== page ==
Acts of God?

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Science  20 Jan 2006:
Vol. 311, Issue 5759, pp. 303
DOI: 10.1126/science.1124889

The various interrelationships among nature, God, and the law, it seems to me, are becoming more complex and confusing in the modern world. These three concepts, all important elements in the human narrative, carry historical understandings that are being rearranged by the needs of contemporary society and by our ability to affect the world around us. It is worth exploring how science has influenced the restructuring of these interrelationships and how it might contribute to a better understanding of them.

Charles Darwin's predecessor, the geologist Sir Charles Lyell, launched a stunning revision of the world's view of how nature came to be what it is. Landforms such as mountains were thought of not as the result of some endogenous process but as punishments dealt to Earth by a Creator disappointed at the misbehavior of its inhabitants. This “catastrophist” view affected public attitudes inlays that seem remarkable today. In her notable book Mountain Gloom and Mountain Glory, the historian Marjorie Hope Nicholson traces the literary transition from mountains seen as excrescences to mountains praised as glorious nature. It is said that in the 18th and early 19th centuries, well-born ladies making the Grand Tour in Europe would pull down their window shades to avoid viewing the Alps.


For the catastrophist idea, Lyell, Darwin, and their successors substituted the notion that the world is at work changing itself. Mountain building, subsidence, erosion by wind and water, floods, and earthquakes—these were the forces that have been making our landscape over millennia. The geological doctrine emphasizing such gradual changes—uniformitarianism—is accepted today even by schoolchildren, save perhaps those being taught that Earth is only 6000 years old.

Nevertheless, the law still sometimes speaks of unexpected events affecting Earth's systems as “acts of God.” Of course judges and lawyers know this is nonsense; they might better be called “acts of nature” or “natural disasters.” Both descriptions are useful because they distance such events from human hands, leaving no place to put human liability for the resulting damage. Earthquakes, tidal waves, landslides, floods, and wind damage occur unexpectedly and apparently randomly; nobody causes them. Thus, in insurance policies, exceptions are sometimes made for “acts of God” so that harms of this kind will be uncompensated.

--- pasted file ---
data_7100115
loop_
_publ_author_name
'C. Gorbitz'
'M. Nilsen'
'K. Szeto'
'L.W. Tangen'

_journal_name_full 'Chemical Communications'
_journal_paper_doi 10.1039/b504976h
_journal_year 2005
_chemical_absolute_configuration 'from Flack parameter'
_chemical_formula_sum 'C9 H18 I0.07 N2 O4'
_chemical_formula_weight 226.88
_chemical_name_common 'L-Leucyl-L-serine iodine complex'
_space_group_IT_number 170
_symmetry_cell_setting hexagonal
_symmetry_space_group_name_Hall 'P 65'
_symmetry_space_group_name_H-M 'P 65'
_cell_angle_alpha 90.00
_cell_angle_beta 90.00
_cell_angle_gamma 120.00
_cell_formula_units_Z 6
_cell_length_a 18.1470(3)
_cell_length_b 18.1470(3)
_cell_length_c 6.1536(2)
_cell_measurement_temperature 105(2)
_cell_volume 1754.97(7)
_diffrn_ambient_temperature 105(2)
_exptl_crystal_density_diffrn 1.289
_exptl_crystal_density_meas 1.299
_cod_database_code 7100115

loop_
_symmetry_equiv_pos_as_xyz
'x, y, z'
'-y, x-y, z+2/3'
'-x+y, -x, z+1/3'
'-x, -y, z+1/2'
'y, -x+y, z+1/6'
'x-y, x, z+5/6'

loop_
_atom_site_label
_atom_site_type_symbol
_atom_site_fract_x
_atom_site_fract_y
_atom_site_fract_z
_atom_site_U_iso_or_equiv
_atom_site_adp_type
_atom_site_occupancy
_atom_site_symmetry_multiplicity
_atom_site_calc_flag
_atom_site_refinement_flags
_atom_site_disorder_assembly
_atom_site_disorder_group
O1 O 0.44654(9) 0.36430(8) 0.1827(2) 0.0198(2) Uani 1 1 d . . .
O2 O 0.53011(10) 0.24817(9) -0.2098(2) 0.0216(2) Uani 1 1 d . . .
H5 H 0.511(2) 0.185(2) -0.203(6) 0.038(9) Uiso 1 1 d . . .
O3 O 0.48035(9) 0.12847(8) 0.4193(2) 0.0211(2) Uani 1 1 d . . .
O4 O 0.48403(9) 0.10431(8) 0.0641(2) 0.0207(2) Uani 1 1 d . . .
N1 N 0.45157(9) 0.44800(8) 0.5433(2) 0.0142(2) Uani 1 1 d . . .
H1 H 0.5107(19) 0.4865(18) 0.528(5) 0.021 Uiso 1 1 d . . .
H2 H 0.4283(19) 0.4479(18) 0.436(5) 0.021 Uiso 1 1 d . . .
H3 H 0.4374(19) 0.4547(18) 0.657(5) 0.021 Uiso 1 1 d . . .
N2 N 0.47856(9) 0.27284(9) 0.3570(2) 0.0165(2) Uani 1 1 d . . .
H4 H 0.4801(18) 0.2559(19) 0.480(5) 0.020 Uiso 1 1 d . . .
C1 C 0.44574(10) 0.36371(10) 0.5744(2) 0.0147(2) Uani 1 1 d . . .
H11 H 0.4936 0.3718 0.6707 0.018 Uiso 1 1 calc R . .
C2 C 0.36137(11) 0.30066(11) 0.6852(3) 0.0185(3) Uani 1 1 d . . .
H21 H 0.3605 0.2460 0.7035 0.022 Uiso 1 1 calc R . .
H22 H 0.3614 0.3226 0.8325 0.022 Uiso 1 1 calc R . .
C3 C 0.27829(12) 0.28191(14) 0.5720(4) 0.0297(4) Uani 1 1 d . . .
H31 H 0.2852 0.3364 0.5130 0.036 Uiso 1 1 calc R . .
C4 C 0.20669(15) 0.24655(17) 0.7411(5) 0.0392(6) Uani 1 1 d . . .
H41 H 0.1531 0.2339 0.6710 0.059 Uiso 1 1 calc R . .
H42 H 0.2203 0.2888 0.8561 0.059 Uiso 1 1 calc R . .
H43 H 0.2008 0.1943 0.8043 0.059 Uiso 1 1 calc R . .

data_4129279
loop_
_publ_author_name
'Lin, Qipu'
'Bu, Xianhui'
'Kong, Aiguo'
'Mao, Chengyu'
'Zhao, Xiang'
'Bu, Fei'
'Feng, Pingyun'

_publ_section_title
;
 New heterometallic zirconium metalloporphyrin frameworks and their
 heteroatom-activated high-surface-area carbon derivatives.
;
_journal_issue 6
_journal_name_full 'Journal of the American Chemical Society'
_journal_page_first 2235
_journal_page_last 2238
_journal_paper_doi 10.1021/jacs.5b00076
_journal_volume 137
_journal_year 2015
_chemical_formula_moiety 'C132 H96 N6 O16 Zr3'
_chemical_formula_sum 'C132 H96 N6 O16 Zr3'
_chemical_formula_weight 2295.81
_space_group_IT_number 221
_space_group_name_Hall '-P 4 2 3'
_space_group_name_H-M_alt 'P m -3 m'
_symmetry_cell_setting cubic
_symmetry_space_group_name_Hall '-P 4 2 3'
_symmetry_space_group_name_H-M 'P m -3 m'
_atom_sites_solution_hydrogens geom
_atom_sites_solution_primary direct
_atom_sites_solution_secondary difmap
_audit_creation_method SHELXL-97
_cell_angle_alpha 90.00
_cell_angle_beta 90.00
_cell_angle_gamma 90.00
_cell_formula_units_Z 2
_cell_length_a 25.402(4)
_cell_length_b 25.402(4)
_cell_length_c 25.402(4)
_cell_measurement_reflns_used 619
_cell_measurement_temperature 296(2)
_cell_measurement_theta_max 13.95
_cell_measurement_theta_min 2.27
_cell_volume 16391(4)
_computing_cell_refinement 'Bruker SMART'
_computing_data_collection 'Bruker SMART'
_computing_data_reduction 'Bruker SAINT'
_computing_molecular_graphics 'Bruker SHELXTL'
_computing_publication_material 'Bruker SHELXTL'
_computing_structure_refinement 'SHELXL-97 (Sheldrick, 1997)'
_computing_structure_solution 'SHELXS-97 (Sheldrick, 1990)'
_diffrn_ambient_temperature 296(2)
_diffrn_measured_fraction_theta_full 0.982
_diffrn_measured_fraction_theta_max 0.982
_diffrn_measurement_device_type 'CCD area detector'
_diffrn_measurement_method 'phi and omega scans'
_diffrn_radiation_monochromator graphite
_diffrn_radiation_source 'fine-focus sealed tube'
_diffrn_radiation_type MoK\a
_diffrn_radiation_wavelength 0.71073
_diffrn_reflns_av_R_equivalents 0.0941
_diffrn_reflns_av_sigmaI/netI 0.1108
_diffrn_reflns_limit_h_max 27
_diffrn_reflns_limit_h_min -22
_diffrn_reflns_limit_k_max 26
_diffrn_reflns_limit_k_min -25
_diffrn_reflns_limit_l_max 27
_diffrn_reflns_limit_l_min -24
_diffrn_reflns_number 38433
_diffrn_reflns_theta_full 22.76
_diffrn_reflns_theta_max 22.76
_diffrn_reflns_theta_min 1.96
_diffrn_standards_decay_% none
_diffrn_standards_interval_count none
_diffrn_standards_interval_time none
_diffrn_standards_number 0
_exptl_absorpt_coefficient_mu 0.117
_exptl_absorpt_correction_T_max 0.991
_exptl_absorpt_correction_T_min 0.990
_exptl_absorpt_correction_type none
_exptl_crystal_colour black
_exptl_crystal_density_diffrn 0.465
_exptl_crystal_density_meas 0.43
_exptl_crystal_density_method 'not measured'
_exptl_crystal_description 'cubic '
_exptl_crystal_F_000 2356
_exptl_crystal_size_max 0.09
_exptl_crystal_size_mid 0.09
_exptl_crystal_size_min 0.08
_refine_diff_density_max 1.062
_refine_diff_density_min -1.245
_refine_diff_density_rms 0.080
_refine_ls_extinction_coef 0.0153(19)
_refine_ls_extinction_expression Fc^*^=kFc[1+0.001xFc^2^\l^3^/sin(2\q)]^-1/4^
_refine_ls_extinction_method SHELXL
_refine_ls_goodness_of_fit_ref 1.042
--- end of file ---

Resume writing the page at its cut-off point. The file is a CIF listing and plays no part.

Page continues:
But now serious difficulties confront the idea that some of these events, especially recent disasters, can fit comfortably into these domains of human exemption. Problems are already cropping up with the traditional insurance exemptions. For example, in the aftermath of Hurricane Katrina, some residents had their homes destroyed by floodwater, whereas hurricane winds damaged others. Victims in the second category received insurance payments, but most policies did not cover flood damage, so homeowners in the first group didn't, causing major distress for them and leaving open the prospect of endless litigation.

Contemporary science is making it difficult to sustain such distinctions, and perhaps it can do something to clarify matters. As Katrina and two other hurricanes crossed the warm Gulf of Mexico, we watched them gain dramatically in strength. Papers by Kerry Emanuel in Nature and by Peter Webster in this journal during the past year have shown that the average intensity of hurricanes has increased during the past 30 years as the oceans have gained heat from global warming. Emanuel's Web site at the Massachusetts Institute of Technology (∼emanuel/holem/holem.html) explains the thermodynamic aspects of the relationship. The winds around the low-pressure center (the eye of the hurricane) travel across the warm surface water in a circular pattern, picking up energy. As water molecules evaporate from the surface, they contribute their energy to the storm column as they condense to form droplets, becoming sensible heat. About a third of that energy powers the hurricane's wind engine.

We know with confidence what has made the Gulf and other oceans warmer than they had been before: the emission of carbon dioxide and other greenhouse gases from human industrial activity, to which the United States has been a major contributor. That's a worldwide event, affecting all oceans. When Katrina hit the shore at an upgraded intensity, it encountered a wetland whose abuse had reduced its capacity to buffer the storm, and some defective levees gave way. Not only is the New Orleans damage not an act of God; it shouldn't even be called a “natural” disaster. These terms are excuses we use to let ourselves off the hook.

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